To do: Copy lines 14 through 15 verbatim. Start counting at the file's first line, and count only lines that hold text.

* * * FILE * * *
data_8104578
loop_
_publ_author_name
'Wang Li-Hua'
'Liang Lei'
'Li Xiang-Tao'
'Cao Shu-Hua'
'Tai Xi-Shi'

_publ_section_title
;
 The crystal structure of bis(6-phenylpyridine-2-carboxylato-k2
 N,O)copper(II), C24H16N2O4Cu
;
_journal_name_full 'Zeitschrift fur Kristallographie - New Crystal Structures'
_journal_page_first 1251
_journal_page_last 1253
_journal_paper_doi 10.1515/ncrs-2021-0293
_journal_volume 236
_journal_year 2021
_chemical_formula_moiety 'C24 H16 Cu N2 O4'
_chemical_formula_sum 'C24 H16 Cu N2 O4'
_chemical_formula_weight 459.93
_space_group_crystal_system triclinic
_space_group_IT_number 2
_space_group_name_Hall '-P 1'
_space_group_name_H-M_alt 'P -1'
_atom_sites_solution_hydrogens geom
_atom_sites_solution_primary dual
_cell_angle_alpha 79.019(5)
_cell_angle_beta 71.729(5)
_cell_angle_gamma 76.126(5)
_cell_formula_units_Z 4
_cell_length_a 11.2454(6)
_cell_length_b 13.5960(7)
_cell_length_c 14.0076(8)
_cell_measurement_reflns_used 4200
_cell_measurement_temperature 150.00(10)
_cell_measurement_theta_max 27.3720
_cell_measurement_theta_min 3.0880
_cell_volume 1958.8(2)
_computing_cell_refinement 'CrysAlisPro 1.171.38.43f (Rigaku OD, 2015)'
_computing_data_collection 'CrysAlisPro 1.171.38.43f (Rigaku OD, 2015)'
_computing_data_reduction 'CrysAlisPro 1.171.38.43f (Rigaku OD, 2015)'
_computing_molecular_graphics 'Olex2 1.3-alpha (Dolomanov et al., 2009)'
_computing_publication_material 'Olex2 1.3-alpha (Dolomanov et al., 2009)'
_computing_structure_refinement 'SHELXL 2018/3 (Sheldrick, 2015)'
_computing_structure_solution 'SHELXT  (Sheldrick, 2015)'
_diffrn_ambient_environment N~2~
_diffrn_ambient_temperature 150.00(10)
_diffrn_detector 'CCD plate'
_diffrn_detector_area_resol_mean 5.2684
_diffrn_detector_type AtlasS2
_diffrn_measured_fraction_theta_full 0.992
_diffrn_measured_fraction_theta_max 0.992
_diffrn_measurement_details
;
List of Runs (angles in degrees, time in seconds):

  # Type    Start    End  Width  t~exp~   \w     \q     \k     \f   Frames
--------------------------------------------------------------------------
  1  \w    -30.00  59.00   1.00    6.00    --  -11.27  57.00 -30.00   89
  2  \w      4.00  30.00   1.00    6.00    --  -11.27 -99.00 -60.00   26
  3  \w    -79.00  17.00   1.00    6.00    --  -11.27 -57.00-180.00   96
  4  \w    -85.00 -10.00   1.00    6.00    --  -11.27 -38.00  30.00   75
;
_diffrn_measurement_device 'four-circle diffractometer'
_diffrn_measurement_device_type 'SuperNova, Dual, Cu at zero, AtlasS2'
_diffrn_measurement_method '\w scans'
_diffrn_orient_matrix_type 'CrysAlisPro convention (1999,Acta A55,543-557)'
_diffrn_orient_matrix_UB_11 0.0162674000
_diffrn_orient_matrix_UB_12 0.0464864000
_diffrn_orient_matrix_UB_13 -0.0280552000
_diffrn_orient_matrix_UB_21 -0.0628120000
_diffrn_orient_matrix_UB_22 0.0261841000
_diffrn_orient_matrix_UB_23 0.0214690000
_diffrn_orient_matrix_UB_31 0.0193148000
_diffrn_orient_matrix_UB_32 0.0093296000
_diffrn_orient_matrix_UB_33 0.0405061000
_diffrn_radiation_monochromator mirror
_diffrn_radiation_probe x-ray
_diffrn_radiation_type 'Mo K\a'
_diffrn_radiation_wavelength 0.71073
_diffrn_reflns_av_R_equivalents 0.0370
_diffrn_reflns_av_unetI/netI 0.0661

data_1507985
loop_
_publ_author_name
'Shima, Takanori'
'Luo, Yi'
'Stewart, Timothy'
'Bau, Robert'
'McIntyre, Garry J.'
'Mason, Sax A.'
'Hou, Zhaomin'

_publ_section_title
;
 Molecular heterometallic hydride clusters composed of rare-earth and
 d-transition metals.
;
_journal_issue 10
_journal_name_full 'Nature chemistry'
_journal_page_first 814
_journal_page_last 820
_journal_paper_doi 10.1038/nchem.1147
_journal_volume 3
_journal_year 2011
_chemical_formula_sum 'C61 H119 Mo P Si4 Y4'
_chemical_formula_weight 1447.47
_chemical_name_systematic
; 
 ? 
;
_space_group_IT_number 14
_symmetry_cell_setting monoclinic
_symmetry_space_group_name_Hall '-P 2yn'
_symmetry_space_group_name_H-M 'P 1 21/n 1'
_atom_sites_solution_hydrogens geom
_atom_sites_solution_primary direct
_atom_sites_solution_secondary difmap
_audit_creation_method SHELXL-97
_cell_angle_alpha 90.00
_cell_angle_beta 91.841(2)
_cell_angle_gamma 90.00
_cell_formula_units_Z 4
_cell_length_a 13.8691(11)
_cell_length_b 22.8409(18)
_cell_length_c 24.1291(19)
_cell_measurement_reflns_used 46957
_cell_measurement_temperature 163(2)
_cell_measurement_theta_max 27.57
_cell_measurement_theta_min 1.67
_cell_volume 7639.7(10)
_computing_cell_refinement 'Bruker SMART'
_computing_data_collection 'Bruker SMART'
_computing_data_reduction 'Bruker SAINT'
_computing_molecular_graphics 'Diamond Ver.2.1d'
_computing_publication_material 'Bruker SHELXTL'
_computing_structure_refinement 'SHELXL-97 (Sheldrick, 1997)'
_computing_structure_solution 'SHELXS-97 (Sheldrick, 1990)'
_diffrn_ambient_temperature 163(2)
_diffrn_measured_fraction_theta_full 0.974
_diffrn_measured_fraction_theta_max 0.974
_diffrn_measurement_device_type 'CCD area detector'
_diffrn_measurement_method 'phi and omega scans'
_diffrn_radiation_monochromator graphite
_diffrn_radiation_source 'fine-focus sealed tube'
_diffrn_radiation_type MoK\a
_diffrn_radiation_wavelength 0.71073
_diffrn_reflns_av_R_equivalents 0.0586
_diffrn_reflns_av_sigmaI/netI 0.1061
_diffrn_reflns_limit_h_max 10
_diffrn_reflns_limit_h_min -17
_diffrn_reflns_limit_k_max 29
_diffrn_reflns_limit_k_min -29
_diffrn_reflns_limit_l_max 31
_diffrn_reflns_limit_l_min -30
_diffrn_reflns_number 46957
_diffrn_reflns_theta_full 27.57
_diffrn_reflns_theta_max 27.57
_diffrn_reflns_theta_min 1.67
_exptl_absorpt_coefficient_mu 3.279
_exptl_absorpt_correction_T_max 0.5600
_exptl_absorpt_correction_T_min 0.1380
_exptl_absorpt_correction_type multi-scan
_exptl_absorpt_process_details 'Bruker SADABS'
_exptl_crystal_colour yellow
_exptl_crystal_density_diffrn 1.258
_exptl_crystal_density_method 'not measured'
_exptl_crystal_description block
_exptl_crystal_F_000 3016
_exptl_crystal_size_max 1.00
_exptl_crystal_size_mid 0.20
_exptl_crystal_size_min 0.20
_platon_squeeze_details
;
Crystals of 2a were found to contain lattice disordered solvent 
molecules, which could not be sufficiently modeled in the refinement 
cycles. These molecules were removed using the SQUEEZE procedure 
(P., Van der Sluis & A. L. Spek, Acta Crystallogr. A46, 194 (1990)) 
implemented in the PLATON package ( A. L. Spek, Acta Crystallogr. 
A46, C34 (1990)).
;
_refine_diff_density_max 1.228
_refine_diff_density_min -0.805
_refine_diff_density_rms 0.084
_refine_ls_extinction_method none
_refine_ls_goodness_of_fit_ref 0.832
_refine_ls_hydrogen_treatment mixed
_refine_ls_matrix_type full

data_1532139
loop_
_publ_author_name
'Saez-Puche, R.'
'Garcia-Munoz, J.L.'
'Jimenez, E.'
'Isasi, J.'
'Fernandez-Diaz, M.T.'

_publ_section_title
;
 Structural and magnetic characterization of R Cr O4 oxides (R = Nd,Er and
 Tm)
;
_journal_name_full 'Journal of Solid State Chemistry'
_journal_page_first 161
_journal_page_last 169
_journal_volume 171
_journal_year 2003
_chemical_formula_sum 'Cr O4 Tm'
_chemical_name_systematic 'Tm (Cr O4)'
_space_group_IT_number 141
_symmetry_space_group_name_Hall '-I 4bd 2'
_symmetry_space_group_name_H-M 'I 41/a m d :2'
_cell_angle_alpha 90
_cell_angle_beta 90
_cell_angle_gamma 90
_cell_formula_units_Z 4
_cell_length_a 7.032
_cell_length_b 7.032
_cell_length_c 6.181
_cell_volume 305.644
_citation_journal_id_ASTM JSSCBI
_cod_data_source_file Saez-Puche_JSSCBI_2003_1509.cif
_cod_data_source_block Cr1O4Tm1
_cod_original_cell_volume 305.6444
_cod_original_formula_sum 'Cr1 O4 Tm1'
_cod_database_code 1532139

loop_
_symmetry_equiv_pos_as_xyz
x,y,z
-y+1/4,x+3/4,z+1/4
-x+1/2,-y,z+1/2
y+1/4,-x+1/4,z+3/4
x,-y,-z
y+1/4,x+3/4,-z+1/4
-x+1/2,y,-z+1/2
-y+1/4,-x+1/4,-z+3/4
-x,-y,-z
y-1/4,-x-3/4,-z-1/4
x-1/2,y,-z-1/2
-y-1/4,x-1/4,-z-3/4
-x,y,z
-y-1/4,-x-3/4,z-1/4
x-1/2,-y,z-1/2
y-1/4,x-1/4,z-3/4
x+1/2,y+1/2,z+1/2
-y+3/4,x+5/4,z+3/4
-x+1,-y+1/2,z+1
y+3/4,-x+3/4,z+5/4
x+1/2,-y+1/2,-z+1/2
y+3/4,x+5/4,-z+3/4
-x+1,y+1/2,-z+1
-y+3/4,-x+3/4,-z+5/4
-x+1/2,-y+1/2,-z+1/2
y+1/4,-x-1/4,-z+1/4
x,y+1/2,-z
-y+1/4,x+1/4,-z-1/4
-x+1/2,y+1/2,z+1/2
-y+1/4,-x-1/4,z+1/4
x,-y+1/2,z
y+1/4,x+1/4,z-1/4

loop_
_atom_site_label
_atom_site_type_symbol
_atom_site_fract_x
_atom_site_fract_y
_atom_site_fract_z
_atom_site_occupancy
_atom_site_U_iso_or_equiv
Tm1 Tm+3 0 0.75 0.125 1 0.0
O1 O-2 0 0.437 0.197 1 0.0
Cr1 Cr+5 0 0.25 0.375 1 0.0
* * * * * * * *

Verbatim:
_journal_name_full 'Zeitschrift fur Kristallographie - New Crystal Structures'
_journal_page_first 1251